Employee Misconduct at Work

09 July 2019

Occasionally, your employees might engage in behaviour that goes against your business procedures.

You can make it clear what you expect from employees by explaining what you consider good behaviour in your employment contracts and staff handbook.

But it’s an unfortunate inevitability that, eventually, an employee may break your rules. if you have a thorough staff handbook, you can avoid this, but you need to be prepared for any cases of misconduct. 

So, what can you do if this happens? Let’s take a look.

What is misconduct?

It’s behaviour that an employer deems inappropriate, or unacceptable. Misconduct in the workplace, or professional misconduct, usually relates to an employee's conduct during working hours.

Depending on the behaviour in question, you might have to discipline or dismiss an employee. 

One way to inform your decisions in the disciplinary procedure is to work out if it was intentional or not. An employee may not always realise they are committing an act of misconduct. 

Wilful misconduct

When considering the question of what does misconduct mean, whilst this can differ from company to company, one thing will remain consistent; wilful actions. 

In short, employees will willingly commit acts they know to go against the company’s policies on behaviour and conduct and open themselves up to the potential consequences. 

It is important to make this distinction, as there may be times when an employee’s actions are not them deliberately breaking the rules but reflect the fact that they may be struggling and need further support.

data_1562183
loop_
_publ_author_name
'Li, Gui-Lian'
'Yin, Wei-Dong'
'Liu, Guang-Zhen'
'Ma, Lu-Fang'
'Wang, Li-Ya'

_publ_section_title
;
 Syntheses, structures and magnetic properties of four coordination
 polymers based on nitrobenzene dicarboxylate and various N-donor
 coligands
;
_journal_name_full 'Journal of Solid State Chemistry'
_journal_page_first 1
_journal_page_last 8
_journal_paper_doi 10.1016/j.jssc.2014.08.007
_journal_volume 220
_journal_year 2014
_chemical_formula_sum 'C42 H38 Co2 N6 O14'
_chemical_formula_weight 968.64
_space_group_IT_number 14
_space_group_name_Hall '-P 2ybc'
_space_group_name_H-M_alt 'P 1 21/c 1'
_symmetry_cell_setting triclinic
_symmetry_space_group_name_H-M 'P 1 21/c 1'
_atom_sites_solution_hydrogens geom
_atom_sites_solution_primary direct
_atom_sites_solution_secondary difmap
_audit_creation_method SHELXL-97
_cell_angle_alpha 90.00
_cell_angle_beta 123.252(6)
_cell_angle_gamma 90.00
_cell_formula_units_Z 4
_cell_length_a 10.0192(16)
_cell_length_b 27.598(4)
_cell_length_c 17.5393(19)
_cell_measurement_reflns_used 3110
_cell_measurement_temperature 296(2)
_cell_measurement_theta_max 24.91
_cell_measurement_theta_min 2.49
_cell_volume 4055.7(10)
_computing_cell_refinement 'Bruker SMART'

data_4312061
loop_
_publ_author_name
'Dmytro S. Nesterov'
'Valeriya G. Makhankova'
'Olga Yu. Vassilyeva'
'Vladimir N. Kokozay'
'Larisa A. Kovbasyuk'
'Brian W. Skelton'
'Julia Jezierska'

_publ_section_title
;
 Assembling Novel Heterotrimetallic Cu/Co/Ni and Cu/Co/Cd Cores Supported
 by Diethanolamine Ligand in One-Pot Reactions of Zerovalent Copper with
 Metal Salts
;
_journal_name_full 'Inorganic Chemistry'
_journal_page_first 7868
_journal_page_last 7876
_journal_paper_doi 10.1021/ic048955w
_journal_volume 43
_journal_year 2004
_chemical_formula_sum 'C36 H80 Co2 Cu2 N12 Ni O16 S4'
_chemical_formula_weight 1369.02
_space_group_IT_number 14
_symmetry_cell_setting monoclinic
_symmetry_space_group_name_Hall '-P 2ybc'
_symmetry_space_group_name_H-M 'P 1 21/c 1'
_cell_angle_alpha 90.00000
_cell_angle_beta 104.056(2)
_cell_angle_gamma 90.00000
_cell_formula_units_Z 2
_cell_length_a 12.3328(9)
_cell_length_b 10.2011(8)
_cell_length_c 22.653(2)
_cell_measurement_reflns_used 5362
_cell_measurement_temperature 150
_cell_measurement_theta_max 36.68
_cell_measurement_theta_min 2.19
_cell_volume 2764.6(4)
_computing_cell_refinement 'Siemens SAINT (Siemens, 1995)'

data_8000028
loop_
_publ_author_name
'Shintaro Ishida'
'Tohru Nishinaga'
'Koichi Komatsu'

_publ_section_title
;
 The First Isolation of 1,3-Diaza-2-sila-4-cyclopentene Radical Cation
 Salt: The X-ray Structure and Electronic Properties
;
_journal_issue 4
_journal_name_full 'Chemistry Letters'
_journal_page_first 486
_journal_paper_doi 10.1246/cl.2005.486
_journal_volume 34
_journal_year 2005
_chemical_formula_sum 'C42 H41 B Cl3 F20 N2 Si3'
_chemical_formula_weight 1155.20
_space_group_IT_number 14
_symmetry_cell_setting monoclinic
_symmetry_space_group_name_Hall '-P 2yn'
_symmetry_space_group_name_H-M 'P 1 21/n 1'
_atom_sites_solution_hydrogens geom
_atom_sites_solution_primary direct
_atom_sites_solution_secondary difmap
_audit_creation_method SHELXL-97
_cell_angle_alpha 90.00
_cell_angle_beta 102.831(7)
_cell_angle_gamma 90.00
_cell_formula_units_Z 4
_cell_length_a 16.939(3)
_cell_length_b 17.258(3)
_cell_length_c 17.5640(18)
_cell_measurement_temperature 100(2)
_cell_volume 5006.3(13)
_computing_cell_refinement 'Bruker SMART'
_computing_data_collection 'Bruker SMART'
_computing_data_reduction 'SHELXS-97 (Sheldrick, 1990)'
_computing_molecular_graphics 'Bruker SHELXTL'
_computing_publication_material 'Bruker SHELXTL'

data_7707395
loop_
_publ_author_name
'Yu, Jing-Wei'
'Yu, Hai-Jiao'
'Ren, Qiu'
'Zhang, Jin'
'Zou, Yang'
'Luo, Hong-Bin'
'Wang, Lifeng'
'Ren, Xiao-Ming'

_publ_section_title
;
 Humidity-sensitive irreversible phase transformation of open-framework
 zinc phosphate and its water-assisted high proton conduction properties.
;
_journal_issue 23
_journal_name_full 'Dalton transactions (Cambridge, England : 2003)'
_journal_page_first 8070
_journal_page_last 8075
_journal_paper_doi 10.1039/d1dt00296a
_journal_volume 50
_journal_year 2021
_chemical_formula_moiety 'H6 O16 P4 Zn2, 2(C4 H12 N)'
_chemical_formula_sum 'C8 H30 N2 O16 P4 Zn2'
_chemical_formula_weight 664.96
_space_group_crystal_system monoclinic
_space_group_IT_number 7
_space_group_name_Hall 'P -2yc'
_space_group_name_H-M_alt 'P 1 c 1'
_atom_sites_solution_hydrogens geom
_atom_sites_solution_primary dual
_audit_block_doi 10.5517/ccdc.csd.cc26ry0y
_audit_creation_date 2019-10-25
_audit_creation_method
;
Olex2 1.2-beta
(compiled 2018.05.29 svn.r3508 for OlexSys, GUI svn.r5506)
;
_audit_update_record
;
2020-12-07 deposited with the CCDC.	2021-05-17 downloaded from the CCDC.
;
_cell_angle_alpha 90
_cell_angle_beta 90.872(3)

It is always important to approach situations, such as an employee’s performance dipping, with care. 

Types of misconduct

There are varying degrees of severity of misconduct from minor misdemeanours through to gross misconduct. For example, frequent lateness or using the company telephone for personal calls is minor. Gross misconduct however is something like stealing, violence or behaviour which jeopardises the safety of fellow employees. 

  • Misconduct: includes something seen as unacceptable 
  • Gross misconduct: can lead to immediate dismissal because it is serious enough and possibly criminal.

Misconduct is when something occurs that weakens an employee-employer relationship. But it’s not enough to warrant dismissal in isolation.

In comparison, there’s gross misconduct. This is where a serious breach of your employment procedures can lead to a summary dismissal, which is where the employee is dismissed without notice.

It is important to understand that what makes up gross misconduct may not always be the same from one organisation to the next, and this will vary depending on the type of organisation and its culture. 

Whilst theft, fraud, or physical violence will nearly always be considered gross misconduct, acts such as foul language or personal use of the work’s computer may be considered gross misconduct for some employers but not for others.

Examples of misconduct

It is, therefore, crucial that a company clearly defines what it believes is the difference between misconduct and gross misconduct. 

Examples of the types of behaviours considered to be misconduct should be included in the handbook - although it should be made clear these are not all-encompassing. You should also make the consequences of behaving in such a manner clear in the handbook.